What is tech debt?

Informally, “technical debt,” or tech debt for short, is a metaphor for expedience in software development. You take shortcuts now, borrowing from the future. By building things more quickly now you can solve more business problems faster, and deal with technical problems later when you (hopefully) have more time.

It’s quite hard to measure tech debt. When thinking about it using the finance metaphor, tech debt is incurred at the time the code is written because it represents a deliberate choice on the part of the code authors. I don’t disagree that this happens sometimes, but in my observation, systems seem to accrue tech debt over time in the form of “bit rot” – not just via compound interest on sacrifices made for expedience. For example, a design of a dependent library might suit the original simple product, but the product is much more complex now and the dependency’s design no longer makes sense, but nobody has bothered to update it yet. Or you started forcing every client to use graphql to access your api, but all the old http request infrastructure is still in use even though it’s complicated and does work that doesn’t need doing anymore. Or you invented a new way to write unittests but all the old tests are still in the old form.

I’m not certain, but I do think most of the tech debt I encounter is in this form. I realized maybe I could formalize it:

Definition: Tech debt is the difference between your codebase’s current state and the desired state, which is where it would be if you wrote it from scratch knowing what you know now to solve the problems it is currently solving.

Interesting implications of this definition:

  • The very first version of the product has zero tech debt. Because, by definition, when you write code for the first time, that’s the code you wrote from scratch to solve all the problems it is currently solving. But the debt starts creeping in as your software gets applied to new people/problems and as you learn more about how it should work.
  • As you learn new things about how to do software engineering, you incur tech debt. Yep that’s right. For example, if you realize you should have designed your API with graphql, or written your backend in another language – you just “discovered” tech debt in your code.
  • Tech debt is in the eye of the beholder. A code base does not have tech debt on its own, it only has tech debt from your current perspective on how it would have best been written.
  • Adding a feature without changing other code can decrease tech debt. Heh: this scenario is bizarre but it could happen if (for example) you used to think: “my code doesn’t need to support complicated feature X and so my original organization was overkill”; but you just added feature X so now you’re thinking: “I’m glad I organized it that way so feature X was easy – I’d definitely do it that way in the future!”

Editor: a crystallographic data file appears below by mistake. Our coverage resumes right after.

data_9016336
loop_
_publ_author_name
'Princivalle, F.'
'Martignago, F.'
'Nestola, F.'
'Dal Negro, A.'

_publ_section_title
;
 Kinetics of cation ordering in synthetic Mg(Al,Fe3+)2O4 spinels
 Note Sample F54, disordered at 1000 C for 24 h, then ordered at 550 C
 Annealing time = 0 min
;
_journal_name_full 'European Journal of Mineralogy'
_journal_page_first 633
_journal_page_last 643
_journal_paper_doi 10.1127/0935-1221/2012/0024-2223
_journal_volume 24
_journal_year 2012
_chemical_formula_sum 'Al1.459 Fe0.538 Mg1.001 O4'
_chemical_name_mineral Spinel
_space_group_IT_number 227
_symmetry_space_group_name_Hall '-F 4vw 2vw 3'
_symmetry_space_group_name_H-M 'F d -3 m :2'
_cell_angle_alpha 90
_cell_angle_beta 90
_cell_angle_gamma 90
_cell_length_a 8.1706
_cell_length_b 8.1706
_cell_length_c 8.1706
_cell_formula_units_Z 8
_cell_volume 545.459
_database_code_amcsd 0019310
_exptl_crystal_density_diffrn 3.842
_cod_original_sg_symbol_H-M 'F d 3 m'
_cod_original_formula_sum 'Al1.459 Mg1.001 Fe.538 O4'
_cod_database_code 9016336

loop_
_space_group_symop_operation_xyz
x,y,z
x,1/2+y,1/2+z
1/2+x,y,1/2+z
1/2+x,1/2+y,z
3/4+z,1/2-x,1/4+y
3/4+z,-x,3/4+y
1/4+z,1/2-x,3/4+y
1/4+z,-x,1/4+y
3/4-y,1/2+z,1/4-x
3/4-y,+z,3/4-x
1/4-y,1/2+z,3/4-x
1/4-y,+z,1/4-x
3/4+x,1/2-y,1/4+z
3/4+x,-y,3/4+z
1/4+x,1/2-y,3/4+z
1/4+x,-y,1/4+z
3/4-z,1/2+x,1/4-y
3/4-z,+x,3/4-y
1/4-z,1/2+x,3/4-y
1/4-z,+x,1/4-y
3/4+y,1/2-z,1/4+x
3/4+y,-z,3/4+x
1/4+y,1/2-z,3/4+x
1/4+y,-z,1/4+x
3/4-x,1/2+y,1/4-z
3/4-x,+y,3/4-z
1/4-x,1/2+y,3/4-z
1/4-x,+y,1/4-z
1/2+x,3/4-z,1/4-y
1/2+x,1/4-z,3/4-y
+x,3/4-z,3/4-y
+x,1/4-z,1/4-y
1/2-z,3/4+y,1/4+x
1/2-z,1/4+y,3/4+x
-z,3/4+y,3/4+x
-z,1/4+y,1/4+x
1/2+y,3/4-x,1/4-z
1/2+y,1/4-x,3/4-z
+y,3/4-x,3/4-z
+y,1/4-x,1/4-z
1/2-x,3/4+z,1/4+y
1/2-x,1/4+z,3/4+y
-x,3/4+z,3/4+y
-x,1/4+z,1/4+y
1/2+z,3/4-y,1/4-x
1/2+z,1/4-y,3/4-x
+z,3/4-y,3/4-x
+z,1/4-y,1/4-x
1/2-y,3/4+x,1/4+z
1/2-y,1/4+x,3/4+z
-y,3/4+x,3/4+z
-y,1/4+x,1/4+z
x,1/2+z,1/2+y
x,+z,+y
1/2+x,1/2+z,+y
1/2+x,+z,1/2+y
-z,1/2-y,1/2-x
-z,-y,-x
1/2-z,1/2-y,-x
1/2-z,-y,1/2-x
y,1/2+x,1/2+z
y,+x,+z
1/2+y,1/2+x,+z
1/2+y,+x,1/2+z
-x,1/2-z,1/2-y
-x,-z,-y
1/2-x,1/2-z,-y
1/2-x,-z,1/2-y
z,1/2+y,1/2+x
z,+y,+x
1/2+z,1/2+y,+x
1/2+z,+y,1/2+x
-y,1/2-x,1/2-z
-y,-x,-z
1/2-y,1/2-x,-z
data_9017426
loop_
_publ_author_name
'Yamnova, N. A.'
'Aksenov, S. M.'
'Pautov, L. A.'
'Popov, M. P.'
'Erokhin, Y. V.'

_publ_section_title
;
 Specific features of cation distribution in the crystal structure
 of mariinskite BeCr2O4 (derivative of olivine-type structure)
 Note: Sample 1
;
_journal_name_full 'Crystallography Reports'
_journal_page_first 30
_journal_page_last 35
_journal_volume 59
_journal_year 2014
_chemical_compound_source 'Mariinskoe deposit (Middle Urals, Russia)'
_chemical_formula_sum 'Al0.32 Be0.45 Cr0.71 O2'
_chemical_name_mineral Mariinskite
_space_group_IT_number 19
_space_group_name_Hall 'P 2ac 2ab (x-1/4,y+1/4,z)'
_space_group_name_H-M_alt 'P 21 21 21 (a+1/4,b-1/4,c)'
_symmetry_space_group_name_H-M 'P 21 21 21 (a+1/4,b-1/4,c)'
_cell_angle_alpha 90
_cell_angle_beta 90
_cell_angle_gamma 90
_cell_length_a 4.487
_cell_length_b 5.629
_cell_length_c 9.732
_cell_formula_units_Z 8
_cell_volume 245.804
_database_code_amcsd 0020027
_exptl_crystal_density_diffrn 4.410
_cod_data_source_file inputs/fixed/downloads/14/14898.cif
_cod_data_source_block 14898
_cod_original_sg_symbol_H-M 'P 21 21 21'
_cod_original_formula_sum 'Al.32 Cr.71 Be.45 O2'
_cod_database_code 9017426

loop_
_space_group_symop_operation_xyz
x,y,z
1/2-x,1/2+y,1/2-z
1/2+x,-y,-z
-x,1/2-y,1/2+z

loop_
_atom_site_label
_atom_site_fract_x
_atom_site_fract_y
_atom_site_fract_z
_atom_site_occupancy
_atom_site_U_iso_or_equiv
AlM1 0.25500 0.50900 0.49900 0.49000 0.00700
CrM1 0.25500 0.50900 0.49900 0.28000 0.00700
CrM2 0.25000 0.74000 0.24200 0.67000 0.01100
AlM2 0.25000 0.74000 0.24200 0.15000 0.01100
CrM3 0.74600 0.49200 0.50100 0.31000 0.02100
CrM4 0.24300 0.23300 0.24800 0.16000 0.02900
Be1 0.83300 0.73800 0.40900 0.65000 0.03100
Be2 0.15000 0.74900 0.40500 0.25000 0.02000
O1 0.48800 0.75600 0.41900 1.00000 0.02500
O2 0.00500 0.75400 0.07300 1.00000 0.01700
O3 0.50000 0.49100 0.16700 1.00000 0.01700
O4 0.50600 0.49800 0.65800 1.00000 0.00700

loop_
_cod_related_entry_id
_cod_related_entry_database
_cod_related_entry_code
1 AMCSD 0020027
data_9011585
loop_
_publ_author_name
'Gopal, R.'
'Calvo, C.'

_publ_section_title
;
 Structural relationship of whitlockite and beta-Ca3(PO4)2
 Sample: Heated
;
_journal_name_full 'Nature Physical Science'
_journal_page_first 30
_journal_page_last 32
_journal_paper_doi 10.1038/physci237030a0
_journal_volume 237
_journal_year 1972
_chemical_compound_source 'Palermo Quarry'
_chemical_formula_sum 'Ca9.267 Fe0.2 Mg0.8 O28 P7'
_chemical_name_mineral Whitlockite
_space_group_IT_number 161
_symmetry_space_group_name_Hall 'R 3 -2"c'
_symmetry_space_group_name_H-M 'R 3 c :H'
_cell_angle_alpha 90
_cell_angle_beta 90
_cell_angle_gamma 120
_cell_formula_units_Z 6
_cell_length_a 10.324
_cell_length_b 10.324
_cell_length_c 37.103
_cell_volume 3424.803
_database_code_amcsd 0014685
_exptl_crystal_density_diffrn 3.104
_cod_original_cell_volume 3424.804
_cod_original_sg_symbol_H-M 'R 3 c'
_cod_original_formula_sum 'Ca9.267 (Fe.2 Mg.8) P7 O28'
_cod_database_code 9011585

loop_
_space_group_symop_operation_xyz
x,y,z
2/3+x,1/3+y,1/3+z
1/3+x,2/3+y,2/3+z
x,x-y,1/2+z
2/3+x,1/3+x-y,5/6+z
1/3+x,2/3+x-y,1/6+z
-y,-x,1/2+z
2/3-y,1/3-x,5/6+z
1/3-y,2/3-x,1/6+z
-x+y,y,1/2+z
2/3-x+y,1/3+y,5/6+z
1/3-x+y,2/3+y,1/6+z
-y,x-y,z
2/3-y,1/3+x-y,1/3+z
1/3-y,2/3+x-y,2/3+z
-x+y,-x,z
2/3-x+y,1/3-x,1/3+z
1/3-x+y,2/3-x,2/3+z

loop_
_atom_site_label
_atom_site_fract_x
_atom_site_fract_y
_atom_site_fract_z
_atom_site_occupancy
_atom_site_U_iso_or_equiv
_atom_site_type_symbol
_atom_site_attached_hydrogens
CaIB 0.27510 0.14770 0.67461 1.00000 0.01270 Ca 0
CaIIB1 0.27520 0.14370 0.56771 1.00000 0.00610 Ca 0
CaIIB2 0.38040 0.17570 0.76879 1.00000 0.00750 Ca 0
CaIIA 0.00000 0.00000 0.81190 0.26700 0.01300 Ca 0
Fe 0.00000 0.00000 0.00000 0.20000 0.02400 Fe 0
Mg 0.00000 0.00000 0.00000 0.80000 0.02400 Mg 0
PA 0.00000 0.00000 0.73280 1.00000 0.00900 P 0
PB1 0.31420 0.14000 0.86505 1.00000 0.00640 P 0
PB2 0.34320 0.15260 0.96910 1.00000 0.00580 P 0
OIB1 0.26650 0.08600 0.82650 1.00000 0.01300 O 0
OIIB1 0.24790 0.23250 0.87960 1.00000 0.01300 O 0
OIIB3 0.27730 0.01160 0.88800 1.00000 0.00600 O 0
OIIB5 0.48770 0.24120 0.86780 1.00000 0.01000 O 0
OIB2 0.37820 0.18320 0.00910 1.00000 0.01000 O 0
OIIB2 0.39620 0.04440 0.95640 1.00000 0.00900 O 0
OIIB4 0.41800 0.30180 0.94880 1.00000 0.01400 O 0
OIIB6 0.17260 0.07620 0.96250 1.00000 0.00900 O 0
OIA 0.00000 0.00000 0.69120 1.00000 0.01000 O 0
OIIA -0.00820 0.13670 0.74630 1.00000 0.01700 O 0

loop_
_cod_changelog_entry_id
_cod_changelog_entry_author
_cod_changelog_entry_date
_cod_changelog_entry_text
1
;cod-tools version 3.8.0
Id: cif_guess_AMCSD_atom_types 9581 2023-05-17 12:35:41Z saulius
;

• When modifying code, always aim at the end-state. Often times when changing code, I am tempted to leave bits and pieces unchanged for historical reasons. But doing this adds to the tech debt of the codebase because it’s not how you would do it today.

I want to expand on the last point, “aim at the end-state”: For example, when adding a feature, I might realize that a widely-used class or function I touched is now slightly misnamed for what it does today, even though the name used to be accurate. It’s a pain to rename things so I leave it. But the next person to come along and read the code is going to be a bit confused. That’s a real and painful consequence of this form of tech debt. Remember, code is read far more often than it is written.

Instead, when changing the code, I always mentally diff it against what I would have written if I had known I needed to add that feature from the get-go. I do this both at the design level and the code level. This should be part of everyone’s process. A big fraction of all code-review comments I write are something along the lines of “if we wrote the code originally to support this feature, your change is not how I would have written it.”

Here’s another challenging example: I’m a maintenance programmer and need to achieve task T. I know the code must already have a way to do something like T because I can see features which should depend on it. But I have trouble figuring out how T is actually achieved in the rest of the code – maybe I find function T’, which is like T but slightly different and doesn’t work for my use case. I just rewrite T from scratch so I can use it in my feature. But the next person to come along finds your T as well as T’ in different places, and tears their hair out trying to figure out how and why this happened and which one they should use.

Indeed, the process of “diffing against what you would have written” may be very hard for newcomers to a codebase. To this I say yes, it is hard; but learning how your codebase was designed at a high level is usually sufficiently important to block all your existing work anyway. You don’t need a 100% precise understanding of it to avoid making serious tech-debt errors by implementing features at the wrong level of the code, or by duplicating functionality that already exists; but you DO need a rough understanding.

The principle of avoiding unnecessary tech debt means that you can make documentation demands from senior engineers. For example, if you couldn’t understand the overall structure of the code after a few hours, that’s a documentation issue. Every experienced programmer on a codebase knows which parts of the code are core and non-core and how the 80/20 control flow and data structures are represented, and it’s worth their time to write that stuff down so that newer engineers can quickly get their bearings.